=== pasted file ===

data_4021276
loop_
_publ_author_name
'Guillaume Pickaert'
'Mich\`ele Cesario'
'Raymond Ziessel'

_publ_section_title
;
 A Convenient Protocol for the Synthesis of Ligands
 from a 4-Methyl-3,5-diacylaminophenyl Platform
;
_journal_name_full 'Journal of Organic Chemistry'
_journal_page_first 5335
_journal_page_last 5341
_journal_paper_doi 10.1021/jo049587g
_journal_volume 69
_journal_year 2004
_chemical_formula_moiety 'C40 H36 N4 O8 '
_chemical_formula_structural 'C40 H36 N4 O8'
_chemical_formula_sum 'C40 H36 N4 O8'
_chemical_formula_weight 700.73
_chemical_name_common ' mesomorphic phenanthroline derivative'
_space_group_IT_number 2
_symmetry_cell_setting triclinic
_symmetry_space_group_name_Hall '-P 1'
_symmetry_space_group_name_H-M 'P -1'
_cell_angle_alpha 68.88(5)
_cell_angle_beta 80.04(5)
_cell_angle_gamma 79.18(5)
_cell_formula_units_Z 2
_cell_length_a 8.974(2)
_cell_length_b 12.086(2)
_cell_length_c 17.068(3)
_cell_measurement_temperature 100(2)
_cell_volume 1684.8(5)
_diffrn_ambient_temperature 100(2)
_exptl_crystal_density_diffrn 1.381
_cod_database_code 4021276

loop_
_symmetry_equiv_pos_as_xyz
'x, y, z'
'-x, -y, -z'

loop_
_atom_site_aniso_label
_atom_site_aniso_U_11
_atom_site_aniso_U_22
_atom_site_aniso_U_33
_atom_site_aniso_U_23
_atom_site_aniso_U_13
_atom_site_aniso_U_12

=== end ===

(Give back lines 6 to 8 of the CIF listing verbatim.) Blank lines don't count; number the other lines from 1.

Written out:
'Raymond Ziessel'

_publ_section_title
;